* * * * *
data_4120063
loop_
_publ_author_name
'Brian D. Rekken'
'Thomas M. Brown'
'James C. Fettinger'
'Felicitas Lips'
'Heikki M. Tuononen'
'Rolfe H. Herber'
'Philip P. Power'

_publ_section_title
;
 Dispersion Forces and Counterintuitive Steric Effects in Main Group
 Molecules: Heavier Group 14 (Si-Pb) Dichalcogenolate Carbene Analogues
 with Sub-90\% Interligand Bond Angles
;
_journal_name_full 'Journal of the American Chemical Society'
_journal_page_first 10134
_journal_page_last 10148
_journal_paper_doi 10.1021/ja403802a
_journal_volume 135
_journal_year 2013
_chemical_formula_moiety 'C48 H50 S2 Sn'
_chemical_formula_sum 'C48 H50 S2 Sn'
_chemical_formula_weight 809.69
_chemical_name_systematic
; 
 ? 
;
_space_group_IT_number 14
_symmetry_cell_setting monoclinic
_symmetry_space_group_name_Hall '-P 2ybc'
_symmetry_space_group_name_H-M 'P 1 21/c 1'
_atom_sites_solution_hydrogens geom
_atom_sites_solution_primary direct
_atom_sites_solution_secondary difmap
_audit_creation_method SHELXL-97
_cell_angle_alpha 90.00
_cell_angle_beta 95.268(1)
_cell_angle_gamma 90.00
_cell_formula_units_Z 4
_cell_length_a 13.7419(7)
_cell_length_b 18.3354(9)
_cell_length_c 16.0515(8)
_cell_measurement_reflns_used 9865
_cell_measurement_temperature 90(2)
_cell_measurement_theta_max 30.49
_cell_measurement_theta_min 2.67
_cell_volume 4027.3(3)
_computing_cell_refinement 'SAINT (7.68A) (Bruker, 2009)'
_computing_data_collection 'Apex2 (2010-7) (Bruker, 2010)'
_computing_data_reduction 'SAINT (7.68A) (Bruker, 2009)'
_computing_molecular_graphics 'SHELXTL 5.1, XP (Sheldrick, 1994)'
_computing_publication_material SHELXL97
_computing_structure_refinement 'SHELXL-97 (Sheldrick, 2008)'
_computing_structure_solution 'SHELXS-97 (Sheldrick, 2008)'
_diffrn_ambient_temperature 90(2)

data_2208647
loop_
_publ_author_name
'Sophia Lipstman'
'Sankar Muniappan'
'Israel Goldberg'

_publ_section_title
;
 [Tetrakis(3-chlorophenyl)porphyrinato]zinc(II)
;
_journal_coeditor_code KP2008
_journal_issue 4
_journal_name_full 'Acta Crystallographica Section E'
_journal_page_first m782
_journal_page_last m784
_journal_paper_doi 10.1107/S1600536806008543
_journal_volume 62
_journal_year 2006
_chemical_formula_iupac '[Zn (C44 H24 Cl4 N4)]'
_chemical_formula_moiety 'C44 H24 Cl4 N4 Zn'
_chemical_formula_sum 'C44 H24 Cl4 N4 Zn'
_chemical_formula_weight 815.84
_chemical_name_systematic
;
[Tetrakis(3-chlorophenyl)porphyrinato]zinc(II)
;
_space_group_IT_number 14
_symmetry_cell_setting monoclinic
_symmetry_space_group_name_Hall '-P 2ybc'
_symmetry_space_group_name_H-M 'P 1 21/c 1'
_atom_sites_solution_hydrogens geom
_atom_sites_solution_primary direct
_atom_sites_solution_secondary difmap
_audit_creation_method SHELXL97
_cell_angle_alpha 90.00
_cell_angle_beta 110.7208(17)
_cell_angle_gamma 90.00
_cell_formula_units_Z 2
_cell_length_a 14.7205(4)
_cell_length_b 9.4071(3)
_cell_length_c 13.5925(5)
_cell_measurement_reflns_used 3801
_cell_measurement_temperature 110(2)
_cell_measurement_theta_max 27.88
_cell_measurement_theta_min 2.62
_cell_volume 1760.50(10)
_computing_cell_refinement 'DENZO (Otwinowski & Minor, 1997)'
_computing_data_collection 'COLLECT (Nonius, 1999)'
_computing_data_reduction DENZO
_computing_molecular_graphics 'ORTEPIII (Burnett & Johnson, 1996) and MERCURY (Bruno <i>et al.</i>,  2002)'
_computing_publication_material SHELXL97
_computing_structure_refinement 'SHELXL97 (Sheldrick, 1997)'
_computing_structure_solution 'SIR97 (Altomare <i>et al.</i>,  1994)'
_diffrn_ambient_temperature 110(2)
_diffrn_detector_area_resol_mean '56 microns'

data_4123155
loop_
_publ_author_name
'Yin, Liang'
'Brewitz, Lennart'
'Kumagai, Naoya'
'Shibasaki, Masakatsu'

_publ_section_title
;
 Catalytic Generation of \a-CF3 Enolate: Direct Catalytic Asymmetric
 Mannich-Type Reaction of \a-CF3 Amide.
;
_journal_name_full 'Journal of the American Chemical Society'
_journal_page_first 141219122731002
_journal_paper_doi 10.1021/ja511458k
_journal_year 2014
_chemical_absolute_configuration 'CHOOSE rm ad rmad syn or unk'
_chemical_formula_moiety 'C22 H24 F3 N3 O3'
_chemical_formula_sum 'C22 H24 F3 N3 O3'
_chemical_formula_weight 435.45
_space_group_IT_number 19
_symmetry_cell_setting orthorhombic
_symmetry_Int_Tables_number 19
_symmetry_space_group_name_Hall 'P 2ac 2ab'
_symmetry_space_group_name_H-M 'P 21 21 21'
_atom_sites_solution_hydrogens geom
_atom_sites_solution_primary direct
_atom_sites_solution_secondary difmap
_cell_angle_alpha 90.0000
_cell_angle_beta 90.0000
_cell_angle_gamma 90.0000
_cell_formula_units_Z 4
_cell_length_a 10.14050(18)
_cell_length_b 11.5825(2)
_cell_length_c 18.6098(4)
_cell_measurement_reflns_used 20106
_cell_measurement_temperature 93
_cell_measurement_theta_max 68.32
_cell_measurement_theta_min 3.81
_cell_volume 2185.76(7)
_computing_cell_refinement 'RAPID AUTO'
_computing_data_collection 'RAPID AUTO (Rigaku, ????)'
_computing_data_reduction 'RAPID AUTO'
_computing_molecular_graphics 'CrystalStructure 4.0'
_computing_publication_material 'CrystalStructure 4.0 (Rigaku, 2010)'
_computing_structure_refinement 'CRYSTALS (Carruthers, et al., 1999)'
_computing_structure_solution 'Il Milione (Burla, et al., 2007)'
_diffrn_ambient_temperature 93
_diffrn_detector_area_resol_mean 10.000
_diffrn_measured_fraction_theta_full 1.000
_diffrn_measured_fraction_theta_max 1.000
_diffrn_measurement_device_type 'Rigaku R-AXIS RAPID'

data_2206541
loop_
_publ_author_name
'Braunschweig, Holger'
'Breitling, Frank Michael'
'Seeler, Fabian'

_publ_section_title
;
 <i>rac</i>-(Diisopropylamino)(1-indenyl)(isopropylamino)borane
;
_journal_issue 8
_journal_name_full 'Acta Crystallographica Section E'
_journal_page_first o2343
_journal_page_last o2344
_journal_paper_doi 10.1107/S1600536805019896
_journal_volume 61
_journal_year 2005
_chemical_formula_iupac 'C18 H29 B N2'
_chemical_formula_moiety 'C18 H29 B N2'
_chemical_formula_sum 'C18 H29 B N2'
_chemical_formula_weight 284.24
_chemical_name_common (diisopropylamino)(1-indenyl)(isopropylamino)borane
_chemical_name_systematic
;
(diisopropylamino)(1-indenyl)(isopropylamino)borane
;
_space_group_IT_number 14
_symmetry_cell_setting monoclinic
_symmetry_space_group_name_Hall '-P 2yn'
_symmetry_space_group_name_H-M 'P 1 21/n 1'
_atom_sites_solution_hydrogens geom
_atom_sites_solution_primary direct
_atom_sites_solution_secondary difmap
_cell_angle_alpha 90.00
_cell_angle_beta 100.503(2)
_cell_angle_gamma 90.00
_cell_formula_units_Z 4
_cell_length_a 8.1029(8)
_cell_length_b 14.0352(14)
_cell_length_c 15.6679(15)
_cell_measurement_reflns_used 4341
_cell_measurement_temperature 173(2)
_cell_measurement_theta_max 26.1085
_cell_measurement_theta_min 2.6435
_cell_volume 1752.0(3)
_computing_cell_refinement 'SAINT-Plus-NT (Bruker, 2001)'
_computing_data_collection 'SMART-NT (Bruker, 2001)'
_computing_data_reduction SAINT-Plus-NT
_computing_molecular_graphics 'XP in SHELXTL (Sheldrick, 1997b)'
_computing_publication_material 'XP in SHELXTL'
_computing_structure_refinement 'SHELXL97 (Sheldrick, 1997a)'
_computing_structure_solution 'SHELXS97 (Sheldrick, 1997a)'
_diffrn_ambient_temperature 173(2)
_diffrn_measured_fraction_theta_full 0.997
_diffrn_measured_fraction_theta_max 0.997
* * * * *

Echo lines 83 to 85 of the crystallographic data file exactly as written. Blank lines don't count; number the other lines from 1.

;
_space_group_IT_number 14
_symmetry_cell_setting monoclinic